The next Sunday, the Preacher exalted Christ as the Baptizer of the Spirit. The people received a fresh infilling of the Spirit, nothing emotional, more a faith thing. Strangely at the cell group that week, there were numerous reports of how members had opportunities to share Christ and pray for the concerns of friends.

The following Sunday, the Preacher talked about the length and breadth, and height and depth of the love of Christ as pictured in the Song of Songs, and the people experienced a new sense of being the Beloved of God. That experience of being loved stayed with them and they found themselves feeling affection for their spouses and children, and being patient towards the people at school and at work.

On the last Sunday of the month, the Preacher talked about the Jesus the Good Shepherd in Psalm 23 and the people were re-assured that God was watching over their ins and outs, guiding them with His staff, protecting them from all kinds of enemies with His rod, and that they need not fear anything. The members entered that week with a restedness and confidence in the Shepherd’s care for they knew in their hearts that the steps of a good man were ordered of the Lord, and that God would work all things for good.

The Preacher kept preaching Christ, and though it seemed elementary, it was fresh as he drew from the wells of Old Testament as well as New with the heart of one who had drawn near and drank from the living waters. The infectious love he had for the Lord Jesus was being passed on to the congregation. Beyond just knowing, the members were catching it.

After four months the Preacher looked over his congregation one Sunday, and saw a sea of contented faces, oozing assurance and animated with joy. Though they may not have prayed every morning, nor witnessed every week, nor loved their wives as they should, or managed their time as they ought, they knew they were forgiven, empowered, loved and watched over and guided by a wonderful Man with scars in His hands, and love in His eyes.

Share this:

Read More →

Wearing Sunday best and forbidden flip flops

poster showing forbidden attire

Enforcing dress codes in church

The arresting subtitle of the Sunday Times article by Elizabeth Soh (Feb 6, 2011) read: “Catholic churches are enforcing dress codes, as more turn up in inappropriate attire”. Such inappropriate attire included shorts and flip flops; attire that exposed the entire shoulder, chest, back or thighs; low rise jeans and T shirts with loud graphics or rude slogans. A church even had a poster showing prohibited forms of dressing for parishioners, except that there was no FINE. It had even recruited “hospitality ministers”, an euphemism for fashion police. Some inappropriately attired parishioners may have been denied entry and barred from taking holy communion.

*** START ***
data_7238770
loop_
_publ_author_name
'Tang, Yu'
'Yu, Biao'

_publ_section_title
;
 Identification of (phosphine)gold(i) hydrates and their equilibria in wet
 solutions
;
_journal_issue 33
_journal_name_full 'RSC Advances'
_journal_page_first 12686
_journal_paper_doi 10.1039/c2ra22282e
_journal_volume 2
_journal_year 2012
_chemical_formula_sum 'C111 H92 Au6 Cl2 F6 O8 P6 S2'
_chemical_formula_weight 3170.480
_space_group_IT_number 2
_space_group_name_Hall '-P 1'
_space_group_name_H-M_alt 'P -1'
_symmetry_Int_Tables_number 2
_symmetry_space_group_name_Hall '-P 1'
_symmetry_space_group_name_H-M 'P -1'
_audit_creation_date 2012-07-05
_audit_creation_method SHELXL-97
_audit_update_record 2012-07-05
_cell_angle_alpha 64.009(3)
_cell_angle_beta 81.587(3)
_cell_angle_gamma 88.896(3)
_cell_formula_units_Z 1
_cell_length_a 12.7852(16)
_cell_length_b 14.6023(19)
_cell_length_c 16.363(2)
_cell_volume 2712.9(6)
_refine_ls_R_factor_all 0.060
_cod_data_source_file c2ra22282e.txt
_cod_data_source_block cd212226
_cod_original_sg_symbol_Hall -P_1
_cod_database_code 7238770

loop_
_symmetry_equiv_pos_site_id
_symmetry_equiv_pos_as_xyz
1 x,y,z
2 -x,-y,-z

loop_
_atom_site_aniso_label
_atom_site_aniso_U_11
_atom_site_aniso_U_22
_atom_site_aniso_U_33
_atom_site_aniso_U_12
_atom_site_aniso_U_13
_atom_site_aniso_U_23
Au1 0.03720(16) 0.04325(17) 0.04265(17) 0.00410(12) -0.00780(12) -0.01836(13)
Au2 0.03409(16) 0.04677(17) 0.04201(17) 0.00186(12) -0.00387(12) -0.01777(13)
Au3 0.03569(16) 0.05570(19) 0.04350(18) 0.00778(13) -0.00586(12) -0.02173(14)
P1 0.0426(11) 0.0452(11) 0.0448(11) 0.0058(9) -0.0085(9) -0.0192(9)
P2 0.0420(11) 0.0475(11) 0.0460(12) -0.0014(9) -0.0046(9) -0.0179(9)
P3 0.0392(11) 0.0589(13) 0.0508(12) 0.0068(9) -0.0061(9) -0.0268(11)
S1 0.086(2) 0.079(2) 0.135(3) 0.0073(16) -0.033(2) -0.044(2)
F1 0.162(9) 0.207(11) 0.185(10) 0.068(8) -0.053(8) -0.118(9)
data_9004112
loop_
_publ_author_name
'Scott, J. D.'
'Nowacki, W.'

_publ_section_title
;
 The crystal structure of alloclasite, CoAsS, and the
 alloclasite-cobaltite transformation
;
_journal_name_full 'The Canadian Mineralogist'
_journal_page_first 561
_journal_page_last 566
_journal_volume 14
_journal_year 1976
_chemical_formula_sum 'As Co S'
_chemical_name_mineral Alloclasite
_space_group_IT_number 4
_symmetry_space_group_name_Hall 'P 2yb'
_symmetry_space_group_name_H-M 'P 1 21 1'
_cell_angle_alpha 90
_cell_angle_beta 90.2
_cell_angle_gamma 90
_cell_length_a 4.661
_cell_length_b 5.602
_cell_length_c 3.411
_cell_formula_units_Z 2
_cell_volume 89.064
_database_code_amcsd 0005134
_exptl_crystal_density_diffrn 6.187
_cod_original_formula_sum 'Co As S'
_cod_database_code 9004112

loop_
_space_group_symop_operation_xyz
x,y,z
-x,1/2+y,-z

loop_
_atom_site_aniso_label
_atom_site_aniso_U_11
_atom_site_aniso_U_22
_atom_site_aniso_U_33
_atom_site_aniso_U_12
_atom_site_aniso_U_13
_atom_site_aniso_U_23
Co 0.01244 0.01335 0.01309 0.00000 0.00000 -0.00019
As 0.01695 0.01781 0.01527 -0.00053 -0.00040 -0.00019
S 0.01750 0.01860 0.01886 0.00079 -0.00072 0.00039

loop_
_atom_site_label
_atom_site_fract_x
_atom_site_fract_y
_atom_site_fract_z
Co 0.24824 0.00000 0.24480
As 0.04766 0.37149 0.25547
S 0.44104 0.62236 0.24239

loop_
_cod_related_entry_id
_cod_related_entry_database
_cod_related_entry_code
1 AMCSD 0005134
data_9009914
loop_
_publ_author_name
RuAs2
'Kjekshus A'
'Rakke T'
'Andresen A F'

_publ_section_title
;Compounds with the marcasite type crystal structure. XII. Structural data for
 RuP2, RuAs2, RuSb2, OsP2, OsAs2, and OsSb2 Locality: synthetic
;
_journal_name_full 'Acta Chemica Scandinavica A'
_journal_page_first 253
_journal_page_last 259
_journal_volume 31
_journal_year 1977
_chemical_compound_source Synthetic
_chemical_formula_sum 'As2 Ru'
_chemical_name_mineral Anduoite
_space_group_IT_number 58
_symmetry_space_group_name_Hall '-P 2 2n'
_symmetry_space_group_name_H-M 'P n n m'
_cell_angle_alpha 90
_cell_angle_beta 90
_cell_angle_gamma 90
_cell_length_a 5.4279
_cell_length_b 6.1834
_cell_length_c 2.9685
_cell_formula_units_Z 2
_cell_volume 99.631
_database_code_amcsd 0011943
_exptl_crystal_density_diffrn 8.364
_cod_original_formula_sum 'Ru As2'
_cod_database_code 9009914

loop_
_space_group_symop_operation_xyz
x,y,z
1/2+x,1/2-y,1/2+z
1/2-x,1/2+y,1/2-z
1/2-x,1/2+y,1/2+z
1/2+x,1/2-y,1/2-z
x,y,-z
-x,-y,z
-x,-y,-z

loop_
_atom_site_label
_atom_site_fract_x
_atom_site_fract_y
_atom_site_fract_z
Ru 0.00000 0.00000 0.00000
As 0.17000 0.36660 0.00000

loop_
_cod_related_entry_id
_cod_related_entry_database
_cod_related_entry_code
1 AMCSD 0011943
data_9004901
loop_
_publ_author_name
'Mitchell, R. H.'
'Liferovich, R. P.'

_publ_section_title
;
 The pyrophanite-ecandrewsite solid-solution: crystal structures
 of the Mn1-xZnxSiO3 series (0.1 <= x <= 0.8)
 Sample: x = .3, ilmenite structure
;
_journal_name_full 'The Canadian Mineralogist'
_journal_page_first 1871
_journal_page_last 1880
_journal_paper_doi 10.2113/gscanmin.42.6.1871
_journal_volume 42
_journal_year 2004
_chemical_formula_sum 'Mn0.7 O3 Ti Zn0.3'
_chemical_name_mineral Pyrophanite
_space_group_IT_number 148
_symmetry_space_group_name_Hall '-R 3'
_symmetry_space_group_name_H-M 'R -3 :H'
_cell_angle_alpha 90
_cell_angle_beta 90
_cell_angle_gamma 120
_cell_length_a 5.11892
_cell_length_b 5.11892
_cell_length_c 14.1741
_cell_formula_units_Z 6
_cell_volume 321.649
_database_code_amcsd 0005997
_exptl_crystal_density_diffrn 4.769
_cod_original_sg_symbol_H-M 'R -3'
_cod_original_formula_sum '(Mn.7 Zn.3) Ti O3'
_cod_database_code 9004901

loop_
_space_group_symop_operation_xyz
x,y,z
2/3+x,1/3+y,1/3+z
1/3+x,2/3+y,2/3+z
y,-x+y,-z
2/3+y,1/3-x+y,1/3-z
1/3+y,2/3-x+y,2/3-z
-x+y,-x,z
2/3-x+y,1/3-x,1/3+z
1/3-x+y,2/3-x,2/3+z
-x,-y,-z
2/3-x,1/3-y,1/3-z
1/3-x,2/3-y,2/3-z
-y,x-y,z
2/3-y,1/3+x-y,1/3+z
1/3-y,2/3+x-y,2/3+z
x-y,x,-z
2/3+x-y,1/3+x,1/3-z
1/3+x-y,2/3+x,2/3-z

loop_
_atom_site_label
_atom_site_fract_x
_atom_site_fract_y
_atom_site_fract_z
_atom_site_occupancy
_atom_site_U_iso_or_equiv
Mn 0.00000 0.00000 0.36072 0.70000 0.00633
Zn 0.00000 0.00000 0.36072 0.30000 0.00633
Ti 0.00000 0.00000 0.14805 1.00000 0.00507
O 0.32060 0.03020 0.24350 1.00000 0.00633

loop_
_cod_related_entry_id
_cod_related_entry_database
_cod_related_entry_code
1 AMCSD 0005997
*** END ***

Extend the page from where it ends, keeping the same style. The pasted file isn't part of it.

Church members’ attire often reflect what is popular and acceptable in society. People dress down and love casual nowadays. The preferred university dress is casual tops, shorts and flip flops. We see young people wearing that in church too. Executives want a break from having to be dressed smartly during weekends. Society has also made ‘more skin’ equivalent to more attractive and more fashionable. With the triumphant upliftt of bra design, even petite Chinese women have been emboldened to show more skin. Any priest serving at the communion rails would have to pray, “Lord lead me not into temptation” more often than a decade ago!

The rationale behind churches enforcing dress code

What were the reasons for this push for decent dressing in the Catholic Church?  In recent years the parishioners dressing have “got to a point where people were wearing tube tops with shorts barely covering their bottoms”.  Priestly prudishness?  No. The priests generally feel that parishioners should  “dress with reverence, to show respect”. There is an obligation to revere the Eucharist. The Archbishop’s office told the Straits Times: “Many Catholic churches in Singapore, and throughout the world, post guidelines on the type of dress that is considered ‘proper’. Dressing in one’s ‘Sunday best’ has historically been the protocol for attending Holy Mass.”  Another priest wrote to 10,000 parishioners: “When others look at the church, they learn something about us as Catholics. This would mean to dress appropriately and to be covered sufficiently.” The young ones are the main target and they feel it but are not convinced: “We are taught that God loves us no matter what we are, so why should the church discriminate against our attire?”

The truth about attire

Does the Bible have anything to say about how Christians should dress themselves and why? And if a faith community wants to disciple people in the practical area of dressing how can it be done wisely and graciously? There are two passages that can be cited about dressing in the letters of Paul and Peter. The first is about dressing for women in worship gatherings, the other about the essence of true feminine beauty.